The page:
Due to be re-evaluated in the coming days to outline a timetable for his return, Cardinals starter Jack Flaherty described how his torso injury felt “way better” after a week of rest. Pain first streaked through the area while he was pitching last week at Dodger Stadium, but it was something he had not done much at all in 2020 that signaled concern.
That came on a swing— something a few months ago teams weren’t sure pitchers would take in 2021.
“It was already bugging when I was pitching,” Flaherty said to a few reporters on the field, where vaccinated media were allowed Tuesday for the first time since 2019 because of an agreement between MLB and the players’ union. “I’ve been in that situation before where it’s just something nagging, whatever. You’re a competitor and you know when something is wrong or when something is just nagging. Then the swing took it over the top to let me know that, hey, something is off.”
Flaherty has been diagnosed with a muscle tear in his torso, and the imminent evaluation will look at the oblique strain to observe healing and generate a rehab plan. The Cardinals expect Flaherty to need a week of throwing to rebuild strength for every week he does not throw while recovering from the injury. That could put his return more than a month away and possibly as much as two.
Two of the Cardinals’ starters currently on the injured list, Flaherty and Kwang Hyun Kim, are dealing with issues aggravated by batting.
Kim had a revival of back pain trying to outrun a groundout.
They join a list of anecdotal examples of National League pitchers being injured at the plate or on the bases — doing something none of them had to do in more than 12 months because of the universal designated hitter. The workloads for pitchers are being cautiously managed through the majors this season because of last year’s limited innings, and yet pitchers are hitting in National League games, possibly for the last time as the CBA expires. The universal DH became a bargaining chip during spring, and while both sides called it appealing it was not agreed upon by opening day.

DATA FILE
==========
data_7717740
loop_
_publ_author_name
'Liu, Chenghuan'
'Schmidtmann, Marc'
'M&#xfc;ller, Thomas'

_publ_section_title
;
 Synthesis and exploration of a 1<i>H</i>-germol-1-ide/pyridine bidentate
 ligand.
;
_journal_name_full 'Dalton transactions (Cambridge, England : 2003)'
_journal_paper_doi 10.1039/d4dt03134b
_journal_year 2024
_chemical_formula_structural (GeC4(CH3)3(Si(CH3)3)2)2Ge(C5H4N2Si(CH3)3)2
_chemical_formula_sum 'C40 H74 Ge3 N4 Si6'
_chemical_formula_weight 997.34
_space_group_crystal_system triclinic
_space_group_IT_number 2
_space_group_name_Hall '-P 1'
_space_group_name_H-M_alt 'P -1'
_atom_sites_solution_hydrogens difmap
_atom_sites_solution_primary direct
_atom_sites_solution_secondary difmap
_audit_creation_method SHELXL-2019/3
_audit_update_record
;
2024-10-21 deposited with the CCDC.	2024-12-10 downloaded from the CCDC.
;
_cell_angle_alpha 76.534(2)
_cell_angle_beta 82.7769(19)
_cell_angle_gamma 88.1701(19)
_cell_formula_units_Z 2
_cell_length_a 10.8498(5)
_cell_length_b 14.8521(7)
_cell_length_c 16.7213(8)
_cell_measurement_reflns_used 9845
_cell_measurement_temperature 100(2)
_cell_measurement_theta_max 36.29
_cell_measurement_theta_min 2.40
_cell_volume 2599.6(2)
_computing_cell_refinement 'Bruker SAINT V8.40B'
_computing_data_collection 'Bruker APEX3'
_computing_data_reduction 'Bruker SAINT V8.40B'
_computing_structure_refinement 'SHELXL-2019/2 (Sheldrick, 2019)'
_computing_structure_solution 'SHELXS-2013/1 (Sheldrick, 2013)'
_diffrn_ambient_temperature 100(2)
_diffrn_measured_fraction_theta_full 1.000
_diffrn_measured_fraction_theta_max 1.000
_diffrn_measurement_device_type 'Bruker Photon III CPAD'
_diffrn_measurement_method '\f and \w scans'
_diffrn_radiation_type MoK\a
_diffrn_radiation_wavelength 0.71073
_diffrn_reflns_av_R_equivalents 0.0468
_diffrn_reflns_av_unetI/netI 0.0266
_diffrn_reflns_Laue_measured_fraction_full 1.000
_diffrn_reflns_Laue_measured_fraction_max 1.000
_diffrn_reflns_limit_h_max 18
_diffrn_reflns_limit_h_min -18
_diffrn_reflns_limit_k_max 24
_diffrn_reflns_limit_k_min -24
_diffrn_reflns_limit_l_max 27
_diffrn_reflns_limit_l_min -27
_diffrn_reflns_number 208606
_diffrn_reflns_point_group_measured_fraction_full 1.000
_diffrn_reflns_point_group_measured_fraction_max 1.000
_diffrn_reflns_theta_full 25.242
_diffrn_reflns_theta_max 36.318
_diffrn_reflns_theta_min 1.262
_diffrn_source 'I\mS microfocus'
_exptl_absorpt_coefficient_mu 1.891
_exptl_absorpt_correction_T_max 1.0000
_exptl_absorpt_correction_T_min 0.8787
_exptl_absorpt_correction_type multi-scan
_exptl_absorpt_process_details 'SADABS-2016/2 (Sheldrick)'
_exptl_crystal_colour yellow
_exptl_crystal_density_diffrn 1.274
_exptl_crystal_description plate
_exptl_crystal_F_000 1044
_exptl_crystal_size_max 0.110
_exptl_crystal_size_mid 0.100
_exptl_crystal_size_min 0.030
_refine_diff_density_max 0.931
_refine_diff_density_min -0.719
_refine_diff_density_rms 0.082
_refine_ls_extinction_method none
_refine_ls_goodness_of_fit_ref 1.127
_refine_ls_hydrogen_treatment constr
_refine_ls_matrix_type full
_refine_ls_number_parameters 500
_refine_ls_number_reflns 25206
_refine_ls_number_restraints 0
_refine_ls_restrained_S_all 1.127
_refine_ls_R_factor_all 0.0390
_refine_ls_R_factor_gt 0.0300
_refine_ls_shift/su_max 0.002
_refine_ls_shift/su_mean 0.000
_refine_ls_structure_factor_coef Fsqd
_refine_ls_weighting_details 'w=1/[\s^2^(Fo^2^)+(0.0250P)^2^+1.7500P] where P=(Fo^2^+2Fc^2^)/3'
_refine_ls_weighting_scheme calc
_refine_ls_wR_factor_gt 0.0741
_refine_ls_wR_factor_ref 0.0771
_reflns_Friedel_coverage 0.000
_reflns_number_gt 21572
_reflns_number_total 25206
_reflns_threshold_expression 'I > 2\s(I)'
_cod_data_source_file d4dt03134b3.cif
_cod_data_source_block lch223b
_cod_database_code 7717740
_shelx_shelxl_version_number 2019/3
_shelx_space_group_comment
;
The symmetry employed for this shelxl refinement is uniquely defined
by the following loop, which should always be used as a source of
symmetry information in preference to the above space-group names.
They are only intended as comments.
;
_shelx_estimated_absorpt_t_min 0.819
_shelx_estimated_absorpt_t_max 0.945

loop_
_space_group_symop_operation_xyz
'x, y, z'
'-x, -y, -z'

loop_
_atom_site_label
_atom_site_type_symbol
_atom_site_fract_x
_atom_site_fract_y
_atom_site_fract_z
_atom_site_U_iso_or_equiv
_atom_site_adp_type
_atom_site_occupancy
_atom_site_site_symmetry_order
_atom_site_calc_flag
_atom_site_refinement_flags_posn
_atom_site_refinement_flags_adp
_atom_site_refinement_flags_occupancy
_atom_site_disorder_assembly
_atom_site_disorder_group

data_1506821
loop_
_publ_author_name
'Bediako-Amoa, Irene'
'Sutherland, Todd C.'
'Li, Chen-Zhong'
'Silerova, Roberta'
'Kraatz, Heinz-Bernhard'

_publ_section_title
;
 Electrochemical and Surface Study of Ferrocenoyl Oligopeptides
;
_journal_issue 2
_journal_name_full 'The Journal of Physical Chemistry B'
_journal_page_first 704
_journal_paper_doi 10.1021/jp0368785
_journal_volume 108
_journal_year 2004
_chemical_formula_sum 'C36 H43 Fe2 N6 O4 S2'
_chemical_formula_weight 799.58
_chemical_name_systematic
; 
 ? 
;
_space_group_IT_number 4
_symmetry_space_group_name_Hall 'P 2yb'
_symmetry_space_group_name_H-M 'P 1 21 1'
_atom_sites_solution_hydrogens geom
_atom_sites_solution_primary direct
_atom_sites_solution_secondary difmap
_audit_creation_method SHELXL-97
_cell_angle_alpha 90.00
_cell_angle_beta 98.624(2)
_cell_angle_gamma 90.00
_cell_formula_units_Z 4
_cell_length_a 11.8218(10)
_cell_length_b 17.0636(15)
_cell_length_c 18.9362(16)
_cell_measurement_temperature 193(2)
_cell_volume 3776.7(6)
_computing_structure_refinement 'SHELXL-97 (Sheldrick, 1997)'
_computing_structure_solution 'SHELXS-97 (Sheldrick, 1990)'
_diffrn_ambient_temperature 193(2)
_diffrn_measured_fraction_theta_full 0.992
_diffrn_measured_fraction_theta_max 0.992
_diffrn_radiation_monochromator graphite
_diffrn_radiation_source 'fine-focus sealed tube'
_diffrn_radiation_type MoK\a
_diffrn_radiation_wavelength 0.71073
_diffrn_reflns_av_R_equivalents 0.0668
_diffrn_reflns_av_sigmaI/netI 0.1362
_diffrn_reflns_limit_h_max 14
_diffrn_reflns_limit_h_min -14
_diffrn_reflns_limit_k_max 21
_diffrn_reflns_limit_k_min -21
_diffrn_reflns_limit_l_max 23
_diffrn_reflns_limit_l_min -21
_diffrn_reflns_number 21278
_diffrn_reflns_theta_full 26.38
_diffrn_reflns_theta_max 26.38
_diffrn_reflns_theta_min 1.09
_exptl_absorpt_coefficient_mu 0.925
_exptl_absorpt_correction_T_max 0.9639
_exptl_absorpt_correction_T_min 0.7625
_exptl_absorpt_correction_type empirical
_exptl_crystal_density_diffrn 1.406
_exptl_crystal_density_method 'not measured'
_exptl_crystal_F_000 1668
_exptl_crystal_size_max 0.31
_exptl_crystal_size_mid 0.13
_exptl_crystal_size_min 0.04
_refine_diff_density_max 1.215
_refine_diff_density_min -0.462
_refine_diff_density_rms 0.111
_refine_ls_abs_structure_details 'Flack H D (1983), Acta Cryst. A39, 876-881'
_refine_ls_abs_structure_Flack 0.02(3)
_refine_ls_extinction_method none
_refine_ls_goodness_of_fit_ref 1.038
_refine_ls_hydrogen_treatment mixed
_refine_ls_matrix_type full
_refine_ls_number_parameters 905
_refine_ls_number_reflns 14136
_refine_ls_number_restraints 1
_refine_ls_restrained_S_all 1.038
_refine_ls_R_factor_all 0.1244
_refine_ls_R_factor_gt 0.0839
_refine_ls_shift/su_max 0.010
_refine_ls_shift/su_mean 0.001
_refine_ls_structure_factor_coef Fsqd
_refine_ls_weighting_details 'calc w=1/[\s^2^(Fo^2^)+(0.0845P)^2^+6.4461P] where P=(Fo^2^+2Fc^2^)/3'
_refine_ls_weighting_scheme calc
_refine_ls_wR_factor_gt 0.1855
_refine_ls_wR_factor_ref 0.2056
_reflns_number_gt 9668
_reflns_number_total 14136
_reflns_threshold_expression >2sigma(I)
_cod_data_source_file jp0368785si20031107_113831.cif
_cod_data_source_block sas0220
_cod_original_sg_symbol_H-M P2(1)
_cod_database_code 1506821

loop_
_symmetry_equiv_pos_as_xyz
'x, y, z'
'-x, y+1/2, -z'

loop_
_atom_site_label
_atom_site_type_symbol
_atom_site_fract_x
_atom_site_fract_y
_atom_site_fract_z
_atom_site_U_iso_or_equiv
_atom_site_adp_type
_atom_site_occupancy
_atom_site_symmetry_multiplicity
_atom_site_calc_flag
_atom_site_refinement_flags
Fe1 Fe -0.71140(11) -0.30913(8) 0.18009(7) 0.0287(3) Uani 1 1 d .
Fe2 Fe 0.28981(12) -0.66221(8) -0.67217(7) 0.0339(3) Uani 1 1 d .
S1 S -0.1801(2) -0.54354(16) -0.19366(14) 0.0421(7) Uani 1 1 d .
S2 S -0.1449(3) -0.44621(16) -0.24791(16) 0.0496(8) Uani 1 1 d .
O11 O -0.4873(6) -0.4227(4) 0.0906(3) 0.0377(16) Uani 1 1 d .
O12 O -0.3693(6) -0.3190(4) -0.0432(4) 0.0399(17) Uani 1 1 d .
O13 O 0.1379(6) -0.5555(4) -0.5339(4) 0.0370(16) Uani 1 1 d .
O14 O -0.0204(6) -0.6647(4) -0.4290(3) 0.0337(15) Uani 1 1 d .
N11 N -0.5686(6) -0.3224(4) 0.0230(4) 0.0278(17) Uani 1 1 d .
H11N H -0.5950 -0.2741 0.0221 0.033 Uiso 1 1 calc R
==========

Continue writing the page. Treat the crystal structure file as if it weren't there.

“From a commonsense standpoint the more activity you have the more opportunity you have to be injured,” Cardinals manager Mike Shildt said. “Point being: The starting pitcher is not going to hit next year, and I think everybody in the league (thought) that prior to this season. So, at that point, it just seemed reasonable not to do it this year for the same reason we didn’t do it last year.
“KK trying to leg out a groundball because he’s a competitor, and Jack, you know, taking an aggressive swing because he’s one of the better hitters in this league from a pitching standpoint. You’ve got more volume of what’s taking place and more likelihood that people are going to have an issue that’s non pitching-related. Obviously, it impacted our club. Not crying about it. Just answering the question.”
A stated goal of the universal DH in 2020 was to reduce the chance of injury for pitchers given the short time they had to ready for a season starting in late July, the rigors and unknowns of COVID-19 protocols, and the doubleheaders. The Cardinals had 11, and Shildt noted how the universal DH, he felt, “was good for the game, and I think that was reflected in the injuries or lack thereof, or (fewer) injuries.”
The Cardinals do not encourage pitchers to hit during the offseason. More than any other team in their corner of Florida’s spring training, the Cardinals used their pitchers to hit in exhibition games. This was the subject of much internal discuss, and Shildt got the sense his pitchers wanted to hit more, adding that when the season started “those at-bats are real, and productive at-bats are important to win the game.”